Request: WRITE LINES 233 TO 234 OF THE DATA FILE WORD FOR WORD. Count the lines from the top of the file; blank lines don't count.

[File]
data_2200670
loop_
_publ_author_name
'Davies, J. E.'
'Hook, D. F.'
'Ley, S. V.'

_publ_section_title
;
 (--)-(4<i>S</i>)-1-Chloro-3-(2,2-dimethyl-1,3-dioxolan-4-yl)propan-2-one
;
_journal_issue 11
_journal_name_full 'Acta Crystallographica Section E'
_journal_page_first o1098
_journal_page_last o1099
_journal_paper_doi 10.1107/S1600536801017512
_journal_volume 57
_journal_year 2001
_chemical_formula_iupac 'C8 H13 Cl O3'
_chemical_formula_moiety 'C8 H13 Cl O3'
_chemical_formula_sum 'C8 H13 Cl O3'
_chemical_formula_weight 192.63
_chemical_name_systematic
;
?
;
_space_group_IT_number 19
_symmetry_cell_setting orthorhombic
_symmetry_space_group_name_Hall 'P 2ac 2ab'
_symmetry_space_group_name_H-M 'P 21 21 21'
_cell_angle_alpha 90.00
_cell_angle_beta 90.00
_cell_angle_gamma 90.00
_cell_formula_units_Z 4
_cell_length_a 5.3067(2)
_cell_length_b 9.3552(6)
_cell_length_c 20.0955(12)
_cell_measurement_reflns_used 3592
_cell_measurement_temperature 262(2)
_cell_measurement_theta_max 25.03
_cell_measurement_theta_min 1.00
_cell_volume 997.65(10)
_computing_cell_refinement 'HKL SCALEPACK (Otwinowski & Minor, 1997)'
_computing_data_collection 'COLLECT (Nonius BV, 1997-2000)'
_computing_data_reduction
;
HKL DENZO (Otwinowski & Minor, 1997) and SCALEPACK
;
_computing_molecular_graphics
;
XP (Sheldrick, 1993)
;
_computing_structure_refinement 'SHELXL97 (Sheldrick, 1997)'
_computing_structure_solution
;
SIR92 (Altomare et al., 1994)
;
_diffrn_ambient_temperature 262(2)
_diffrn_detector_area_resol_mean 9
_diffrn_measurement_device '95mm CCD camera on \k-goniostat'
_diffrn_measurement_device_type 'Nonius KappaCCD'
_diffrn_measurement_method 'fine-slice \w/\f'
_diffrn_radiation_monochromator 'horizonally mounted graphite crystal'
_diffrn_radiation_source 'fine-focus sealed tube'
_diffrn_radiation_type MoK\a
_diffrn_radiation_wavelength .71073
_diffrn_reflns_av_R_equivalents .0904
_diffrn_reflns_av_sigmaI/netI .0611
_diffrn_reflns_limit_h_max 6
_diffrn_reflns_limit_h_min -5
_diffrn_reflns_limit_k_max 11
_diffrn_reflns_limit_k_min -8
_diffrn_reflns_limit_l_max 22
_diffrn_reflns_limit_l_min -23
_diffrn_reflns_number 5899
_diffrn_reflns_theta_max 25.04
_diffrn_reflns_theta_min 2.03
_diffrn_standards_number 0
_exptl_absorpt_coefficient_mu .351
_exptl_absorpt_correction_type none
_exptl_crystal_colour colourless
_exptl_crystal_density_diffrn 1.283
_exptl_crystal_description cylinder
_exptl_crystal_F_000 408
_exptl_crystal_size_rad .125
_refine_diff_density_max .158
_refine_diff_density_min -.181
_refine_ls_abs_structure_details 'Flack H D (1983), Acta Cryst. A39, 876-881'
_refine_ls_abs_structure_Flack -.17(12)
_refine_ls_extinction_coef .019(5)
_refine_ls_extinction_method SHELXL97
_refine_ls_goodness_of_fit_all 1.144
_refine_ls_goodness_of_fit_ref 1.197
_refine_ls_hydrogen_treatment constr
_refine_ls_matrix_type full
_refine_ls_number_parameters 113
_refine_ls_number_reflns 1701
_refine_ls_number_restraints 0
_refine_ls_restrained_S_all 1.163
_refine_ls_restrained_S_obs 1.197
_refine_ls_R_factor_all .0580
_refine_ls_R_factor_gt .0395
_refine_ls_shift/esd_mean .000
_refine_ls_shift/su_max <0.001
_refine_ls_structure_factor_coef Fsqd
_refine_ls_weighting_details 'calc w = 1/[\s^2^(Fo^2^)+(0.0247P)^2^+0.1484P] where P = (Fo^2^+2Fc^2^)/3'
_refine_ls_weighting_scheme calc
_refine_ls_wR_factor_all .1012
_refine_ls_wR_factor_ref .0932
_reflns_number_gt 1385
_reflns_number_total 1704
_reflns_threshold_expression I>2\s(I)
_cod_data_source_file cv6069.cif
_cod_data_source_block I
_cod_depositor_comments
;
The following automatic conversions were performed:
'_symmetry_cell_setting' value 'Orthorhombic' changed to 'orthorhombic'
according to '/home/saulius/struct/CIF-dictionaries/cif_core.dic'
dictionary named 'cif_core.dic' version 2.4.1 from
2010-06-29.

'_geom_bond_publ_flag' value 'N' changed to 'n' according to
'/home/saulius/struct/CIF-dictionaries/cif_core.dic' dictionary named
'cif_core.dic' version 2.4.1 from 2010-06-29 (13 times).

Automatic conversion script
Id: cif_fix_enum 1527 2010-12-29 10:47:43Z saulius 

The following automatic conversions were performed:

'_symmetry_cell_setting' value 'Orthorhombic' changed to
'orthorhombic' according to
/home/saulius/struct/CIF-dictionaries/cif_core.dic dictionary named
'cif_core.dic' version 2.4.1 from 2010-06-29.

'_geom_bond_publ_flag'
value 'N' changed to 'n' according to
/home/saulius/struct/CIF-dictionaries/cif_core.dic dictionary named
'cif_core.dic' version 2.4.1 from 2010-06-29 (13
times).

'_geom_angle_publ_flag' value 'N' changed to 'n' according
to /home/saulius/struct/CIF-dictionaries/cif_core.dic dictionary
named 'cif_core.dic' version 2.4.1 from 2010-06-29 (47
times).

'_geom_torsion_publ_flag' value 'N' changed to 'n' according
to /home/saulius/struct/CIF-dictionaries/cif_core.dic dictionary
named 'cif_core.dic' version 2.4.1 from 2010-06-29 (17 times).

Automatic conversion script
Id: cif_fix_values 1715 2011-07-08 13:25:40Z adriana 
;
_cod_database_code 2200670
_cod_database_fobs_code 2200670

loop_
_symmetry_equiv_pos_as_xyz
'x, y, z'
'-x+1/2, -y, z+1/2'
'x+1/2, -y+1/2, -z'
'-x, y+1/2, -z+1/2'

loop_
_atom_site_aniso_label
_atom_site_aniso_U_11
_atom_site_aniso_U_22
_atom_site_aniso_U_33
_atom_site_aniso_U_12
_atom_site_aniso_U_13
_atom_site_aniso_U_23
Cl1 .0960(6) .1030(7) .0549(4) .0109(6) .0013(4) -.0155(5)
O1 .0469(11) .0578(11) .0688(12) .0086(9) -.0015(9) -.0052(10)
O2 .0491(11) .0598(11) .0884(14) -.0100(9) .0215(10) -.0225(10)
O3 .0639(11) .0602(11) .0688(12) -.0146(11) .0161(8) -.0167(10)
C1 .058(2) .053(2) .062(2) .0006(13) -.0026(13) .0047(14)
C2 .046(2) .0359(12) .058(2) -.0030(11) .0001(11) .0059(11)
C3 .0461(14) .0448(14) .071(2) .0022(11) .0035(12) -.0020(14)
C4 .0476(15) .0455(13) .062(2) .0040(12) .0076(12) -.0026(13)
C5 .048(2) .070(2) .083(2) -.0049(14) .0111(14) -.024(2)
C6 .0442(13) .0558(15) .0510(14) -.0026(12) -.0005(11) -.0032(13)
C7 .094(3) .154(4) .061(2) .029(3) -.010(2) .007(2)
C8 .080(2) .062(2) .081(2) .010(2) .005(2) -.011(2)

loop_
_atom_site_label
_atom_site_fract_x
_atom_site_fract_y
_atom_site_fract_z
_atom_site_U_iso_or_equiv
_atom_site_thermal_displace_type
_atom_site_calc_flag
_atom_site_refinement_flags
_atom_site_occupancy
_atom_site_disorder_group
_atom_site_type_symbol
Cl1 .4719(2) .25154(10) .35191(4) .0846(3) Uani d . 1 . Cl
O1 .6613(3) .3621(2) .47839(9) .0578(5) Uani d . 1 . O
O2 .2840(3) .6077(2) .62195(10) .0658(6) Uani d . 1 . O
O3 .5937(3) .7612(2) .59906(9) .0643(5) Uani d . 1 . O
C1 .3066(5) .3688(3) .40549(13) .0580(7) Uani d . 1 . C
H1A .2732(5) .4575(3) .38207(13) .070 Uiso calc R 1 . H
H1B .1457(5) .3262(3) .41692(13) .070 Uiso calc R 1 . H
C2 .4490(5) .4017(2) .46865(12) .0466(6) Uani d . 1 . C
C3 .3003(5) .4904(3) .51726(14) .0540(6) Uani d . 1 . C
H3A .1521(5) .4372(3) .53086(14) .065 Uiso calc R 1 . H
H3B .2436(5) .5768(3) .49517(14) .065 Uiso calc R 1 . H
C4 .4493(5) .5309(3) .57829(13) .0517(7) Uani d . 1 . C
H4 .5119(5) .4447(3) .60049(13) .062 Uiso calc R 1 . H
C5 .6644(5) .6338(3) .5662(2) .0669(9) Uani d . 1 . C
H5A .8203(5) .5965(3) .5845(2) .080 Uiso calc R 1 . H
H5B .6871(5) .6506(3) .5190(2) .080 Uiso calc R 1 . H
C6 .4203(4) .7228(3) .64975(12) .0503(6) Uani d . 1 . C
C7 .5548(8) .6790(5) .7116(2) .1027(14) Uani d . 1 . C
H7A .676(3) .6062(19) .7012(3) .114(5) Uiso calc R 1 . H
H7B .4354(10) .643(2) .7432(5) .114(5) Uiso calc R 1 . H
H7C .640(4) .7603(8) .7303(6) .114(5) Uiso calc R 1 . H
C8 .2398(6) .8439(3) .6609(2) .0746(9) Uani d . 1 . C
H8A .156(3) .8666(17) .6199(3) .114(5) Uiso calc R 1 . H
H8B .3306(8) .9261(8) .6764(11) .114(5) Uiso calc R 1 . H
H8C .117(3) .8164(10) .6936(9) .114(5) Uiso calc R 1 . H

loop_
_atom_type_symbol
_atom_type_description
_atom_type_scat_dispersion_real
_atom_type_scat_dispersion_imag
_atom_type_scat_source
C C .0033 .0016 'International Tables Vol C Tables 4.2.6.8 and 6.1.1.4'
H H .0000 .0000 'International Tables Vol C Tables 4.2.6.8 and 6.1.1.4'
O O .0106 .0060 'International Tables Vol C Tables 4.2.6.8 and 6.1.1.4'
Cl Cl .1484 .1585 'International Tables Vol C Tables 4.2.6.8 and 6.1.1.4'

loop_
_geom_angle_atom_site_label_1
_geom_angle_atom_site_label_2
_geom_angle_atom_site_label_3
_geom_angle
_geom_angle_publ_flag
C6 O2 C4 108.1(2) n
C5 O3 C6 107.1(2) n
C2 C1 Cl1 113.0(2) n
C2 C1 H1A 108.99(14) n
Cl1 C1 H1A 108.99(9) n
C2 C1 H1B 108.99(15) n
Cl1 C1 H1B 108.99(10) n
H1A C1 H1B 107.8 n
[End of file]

Cl1 C1 H1B 108.99(10) n
H1A C1 H1B 107.8 n